Do you ever read books that could be considered patriotic?
What would you recommend if somebody asked you for something patriotic—no matter what your country?
Because most of the texts I consume feature Americans, fictional and nonfictional, I really only go out of my way to pick up books about French history, not American history. When I was in middle school and high school, my peers were very unimpressed by my French heritage. (They also made fun of me for being born in Alabama. Not my peers, my friends.) In response, I’ve developed a ferocious and vocal pride in the motherland, bellowing “You’re welcome, America!” when people bring up American independence, the English language, and the tricolore.
I haven’t made much headway in the French history department, but I do heartily recommend Tom Reiss’ The Black Count, the story of Alex Dumas, who was born a slave in the Ancien Régime and became a general to rival Napoleon himself.
What’s the worst thing you ever did to your reading material? … Have you EVER damaged your book/magazine/paper? Dropped it in the bathtub? Used it to kill a bug? Spilled with coffee?
When I was a tiny, angry child, I used to scribble in and tear up my brother’s comics. And these weren’t American comics—these were beautiful, hardbound copies of The Adventures of Asterix in French. My mother punished me so well that, to this day, not only can I not write in a book, I can’t bring myself to damage them.
Things have happened by accident, though. My first copy of The Lord of the Rings somehow got Silly Putty smashed into the appendices, making the tale of Aragorn and Arwen glitter more than ever. But that’s the only major damage I can remember…
And, the reverse–which actors have been particularly badly cast in roles of characters you first met in the pages of a book? Do you blame the actors or the writers and other film-people for the failure? Who would you have cast instead?
“Nightmare” is such a strong word, isn’t it? I’d reserve it for something as egregious as whitewashing or anything else flat-out offensive. I’ve seen plenty of actors that I, were I a casting director, perhaps might not have cast as certain characters, but I’ve so rarely seen anyone completely fail at playing a character that I can’t even think of an example. Acting is a job like any other; at the end of the day, every actor wants to do good work for good money. If the character is poorly written, that’s the screenwriters’ fault, not theirs.
This question reminds me a little of the film adaptation of Interview with a Vampire. Anne Rice was livid that Tom Cruise was cast as Lestat. She just couldn’t see any way that Maverick could do her character justice. Then she saw the film. Afterwards, she wrote Cruise a letter of apology. Cruise is, perhaps, not everybody’s vision of Lestat, but the stamp that he does put on the character, emphasizing his weaknesses in a way that makes him entertaining as both a character and an antagonist, is an enjoyable one.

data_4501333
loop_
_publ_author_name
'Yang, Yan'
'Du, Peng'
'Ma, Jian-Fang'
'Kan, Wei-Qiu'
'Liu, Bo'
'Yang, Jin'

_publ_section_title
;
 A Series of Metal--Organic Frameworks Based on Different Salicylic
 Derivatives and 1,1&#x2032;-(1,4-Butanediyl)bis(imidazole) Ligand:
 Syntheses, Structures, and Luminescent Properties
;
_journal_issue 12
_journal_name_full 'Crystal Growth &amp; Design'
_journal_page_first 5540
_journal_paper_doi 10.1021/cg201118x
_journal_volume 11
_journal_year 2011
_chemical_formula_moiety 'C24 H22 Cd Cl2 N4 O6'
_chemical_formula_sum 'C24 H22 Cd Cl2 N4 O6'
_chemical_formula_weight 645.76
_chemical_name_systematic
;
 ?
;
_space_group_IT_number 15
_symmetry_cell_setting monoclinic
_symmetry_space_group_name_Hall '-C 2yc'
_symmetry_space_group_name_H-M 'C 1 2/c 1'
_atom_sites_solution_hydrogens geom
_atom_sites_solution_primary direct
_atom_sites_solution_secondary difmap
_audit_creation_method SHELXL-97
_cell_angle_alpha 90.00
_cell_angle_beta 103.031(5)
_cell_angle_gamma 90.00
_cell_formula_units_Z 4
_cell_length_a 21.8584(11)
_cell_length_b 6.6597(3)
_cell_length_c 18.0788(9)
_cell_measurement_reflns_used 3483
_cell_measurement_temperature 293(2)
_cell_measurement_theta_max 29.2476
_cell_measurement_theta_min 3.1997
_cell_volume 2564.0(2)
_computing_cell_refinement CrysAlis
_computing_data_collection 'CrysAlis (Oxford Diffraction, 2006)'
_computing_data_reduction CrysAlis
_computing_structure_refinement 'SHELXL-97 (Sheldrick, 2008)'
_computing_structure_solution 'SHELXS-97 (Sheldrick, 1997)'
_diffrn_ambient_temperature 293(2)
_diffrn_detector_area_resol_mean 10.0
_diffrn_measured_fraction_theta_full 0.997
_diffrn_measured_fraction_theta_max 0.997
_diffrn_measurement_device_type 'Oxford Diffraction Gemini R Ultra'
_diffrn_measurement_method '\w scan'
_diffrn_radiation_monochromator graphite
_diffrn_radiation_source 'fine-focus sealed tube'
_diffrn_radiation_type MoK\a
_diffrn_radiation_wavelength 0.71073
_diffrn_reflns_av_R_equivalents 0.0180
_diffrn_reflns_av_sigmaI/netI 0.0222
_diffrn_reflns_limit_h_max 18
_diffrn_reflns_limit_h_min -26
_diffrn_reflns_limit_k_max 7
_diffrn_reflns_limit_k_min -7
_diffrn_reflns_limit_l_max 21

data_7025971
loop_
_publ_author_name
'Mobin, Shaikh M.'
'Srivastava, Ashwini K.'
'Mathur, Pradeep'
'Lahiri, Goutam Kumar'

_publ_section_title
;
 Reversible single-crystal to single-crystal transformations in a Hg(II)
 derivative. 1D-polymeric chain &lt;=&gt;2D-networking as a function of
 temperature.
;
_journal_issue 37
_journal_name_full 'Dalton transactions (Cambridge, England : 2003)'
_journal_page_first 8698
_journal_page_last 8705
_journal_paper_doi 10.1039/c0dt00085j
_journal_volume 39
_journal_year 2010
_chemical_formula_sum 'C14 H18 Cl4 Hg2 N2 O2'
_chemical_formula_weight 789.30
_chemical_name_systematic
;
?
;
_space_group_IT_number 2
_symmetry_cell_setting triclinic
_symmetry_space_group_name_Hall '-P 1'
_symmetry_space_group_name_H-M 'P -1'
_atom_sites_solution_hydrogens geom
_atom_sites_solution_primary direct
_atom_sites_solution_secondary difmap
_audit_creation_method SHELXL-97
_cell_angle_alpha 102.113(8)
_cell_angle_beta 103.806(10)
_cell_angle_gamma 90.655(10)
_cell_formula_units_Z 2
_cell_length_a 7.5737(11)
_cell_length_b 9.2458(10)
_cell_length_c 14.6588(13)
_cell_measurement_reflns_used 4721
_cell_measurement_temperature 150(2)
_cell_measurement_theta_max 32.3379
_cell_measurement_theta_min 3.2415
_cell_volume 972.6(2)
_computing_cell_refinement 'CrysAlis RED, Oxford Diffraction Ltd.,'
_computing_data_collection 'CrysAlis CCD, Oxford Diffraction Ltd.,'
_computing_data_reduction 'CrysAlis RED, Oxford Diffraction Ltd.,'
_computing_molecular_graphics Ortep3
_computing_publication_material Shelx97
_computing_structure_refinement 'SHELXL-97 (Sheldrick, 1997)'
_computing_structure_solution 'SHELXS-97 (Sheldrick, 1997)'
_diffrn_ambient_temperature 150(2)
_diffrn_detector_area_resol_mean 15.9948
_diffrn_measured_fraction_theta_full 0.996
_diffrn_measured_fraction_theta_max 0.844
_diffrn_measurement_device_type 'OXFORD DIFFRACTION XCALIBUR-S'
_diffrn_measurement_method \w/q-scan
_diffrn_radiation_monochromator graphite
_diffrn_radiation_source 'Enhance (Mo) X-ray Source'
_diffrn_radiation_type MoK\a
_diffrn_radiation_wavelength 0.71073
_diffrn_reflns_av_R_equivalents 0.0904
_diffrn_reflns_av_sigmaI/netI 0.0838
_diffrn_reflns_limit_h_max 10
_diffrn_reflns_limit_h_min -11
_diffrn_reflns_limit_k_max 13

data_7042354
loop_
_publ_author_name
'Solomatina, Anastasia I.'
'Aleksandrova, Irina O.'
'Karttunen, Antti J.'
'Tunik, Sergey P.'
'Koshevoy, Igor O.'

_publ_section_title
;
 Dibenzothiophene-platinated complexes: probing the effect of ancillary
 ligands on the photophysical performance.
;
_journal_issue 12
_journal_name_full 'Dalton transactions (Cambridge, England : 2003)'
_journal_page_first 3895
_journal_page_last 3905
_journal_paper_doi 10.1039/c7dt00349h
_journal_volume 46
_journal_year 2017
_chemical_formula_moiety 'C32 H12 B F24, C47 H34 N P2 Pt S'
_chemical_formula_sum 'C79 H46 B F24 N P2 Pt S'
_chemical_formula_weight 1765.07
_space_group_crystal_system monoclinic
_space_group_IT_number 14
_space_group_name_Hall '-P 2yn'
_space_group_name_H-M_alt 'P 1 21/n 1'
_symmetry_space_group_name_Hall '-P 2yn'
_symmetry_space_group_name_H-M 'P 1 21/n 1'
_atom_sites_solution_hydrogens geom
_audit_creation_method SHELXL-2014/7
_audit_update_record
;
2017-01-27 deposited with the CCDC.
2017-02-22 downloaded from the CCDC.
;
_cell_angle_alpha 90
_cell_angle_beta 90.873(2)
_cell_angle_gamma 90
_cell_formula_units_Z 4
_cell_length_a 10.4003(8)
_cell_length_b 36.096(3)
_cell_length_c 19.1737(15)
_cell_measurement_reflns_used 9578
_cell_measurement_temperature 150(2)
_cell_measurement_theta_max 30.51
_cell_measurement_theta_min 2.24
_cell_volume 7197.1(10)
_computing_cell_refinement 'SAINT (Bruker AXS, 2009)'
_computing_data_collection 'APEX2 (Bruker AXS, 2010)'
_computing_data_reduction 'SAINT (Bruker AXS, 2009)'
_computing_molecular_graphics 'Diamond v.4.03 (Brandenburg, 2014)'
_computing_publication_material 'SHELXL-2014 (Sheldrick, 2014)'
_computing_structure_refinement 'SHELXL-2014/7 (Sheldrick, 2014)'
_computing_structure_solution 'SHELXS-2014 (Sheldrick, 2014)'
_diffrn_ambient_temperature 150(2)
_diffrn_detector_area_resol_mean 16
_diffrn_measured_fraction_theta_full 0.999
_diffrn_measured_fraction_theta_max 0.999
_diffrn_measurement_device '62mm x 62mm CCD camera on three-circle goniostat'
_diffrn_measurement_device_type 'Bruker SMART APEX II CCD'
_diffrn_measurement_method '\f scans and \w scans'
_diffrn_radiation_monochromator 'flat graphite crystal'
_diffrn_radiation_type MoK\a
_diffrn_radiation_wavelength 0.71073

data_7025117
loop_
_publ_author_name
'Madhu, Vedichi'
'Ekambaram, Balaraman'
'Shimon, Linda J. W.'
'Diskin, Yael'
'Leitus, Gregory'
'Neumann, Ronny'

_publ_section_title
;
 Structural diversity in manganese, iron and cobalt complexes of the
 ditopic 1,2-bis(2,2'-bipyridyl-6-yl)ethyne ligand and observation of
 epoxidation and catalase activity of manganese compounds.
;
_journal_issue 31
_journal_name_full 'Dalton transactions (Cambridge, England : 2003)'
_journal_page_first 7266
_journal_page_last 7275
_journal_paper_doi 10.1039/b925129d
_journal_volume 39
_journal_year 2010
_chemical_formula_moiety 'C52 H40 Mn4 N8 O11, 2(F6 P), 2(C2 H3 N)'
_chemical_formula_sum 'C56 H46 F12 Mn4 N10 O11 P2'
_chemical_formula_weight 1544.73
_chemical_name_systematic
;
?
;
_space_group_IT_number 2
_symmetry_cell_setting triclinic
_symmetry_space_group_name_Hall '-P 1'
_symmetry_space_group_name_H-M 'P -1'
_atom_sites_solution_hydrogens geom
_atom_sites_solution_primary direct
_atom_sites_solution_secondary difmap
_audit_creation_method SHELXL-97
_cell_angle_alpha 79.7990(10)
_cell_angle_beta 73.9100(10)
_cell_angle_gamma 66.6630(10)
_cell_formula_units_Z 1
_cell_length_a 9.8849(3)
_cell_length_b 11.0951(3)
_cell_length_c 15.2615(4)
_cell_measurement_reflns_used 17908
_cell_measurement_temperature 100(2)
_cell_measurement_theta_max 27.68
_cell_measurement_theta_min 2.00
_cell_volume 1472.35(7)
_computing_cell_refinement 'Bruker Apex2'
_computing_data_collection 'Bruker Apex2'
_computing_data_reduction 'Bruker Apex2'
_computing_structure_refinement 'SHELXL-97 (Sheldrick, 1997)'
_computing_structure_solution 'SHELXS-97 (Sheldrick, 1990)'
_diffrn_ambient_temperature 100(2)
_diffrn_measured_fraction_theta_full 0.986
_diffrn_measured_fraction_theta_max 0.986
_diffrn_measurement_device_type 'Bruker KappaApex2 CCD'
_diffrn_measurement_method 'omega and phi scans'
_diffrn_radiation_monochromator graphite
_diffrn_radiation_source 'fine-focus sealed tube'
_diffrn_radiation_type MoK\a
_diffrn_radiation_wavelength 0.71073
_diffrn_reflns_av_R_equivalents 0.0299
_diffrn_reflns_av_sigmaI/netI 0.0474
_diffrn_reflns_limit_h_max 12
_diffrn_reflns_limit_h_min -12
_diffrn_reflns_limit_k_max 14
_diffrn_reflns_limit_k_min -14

The point is, there’s always plenty of room for different interpretations of literary characters, with, of course, some reasonable exceptions (no, the cast of Anansi Boys can’t be white!). After all, they’re safe and sound in their books.
Do you ever sit and wonder who could be cast as your favorite characters? (Please feel free to give examples!)
What actors do you think have done particularly excellent jobs with some of your favorite characters?
Honestly, not that much. Sometimes, I will sit down with someone and hash out a casting list (my friend Natalya and I once put together a cast for The Lord of the Rings completely selected from sixties and eighties rock and pop stars; the sixties, obviously, is for The Hobbit), but rarely on my own. I think there’s plenty of room for many actors’ interpretation of a character, so it’s hard for me to think of the choice. I will nod along with great casting choices I find online—such as Jessica Sula as Hermione, or this brilliant genderflipped cast for The Lord of the Rings. (Judi Dench as Gandalf? Oh, my heart!)
A tiny selection of actors doing good work with good characters, then. Lois Maxwell as Moneypenny leaps to mind, but I don’t read the Bond books, so I suppose that doesn’t count. I love her out of her literary context. Ian McKellen is Gandalf, and I obviously adore the cast of The Lord of the Rings as a whole. While I haven’t seen seasons two or three of Game of Thrones, I think Emilia Clarke is doing very good work as Daenerys. While Jude Law is my favorite “classic” Watson, I also adore Lucy Liu’s Joan Watson, as well as Johnny Lee Miller’s Sherlock Holmes.
What makes you choose the books you read?
Genre? Reviews? Certain authors? Covers? Recommendations?
Anything and everything. Well, maybe not genre—I think of that as functional and contextual, rather something interesting in and of itself. But if I see a good review, it’s on the list. Is it someone I’ve been meaning to read? Boom, on the list. Did someone I trust recommend it to me? On the list. Is the cover pretty? Boom, on the list. There’s a reason this blog is called The Literary Omnivore: I will read just about anything, and my selection process is far from, well, selective. If I identified with bird imagery at all, Magpie would be in the name of this blog.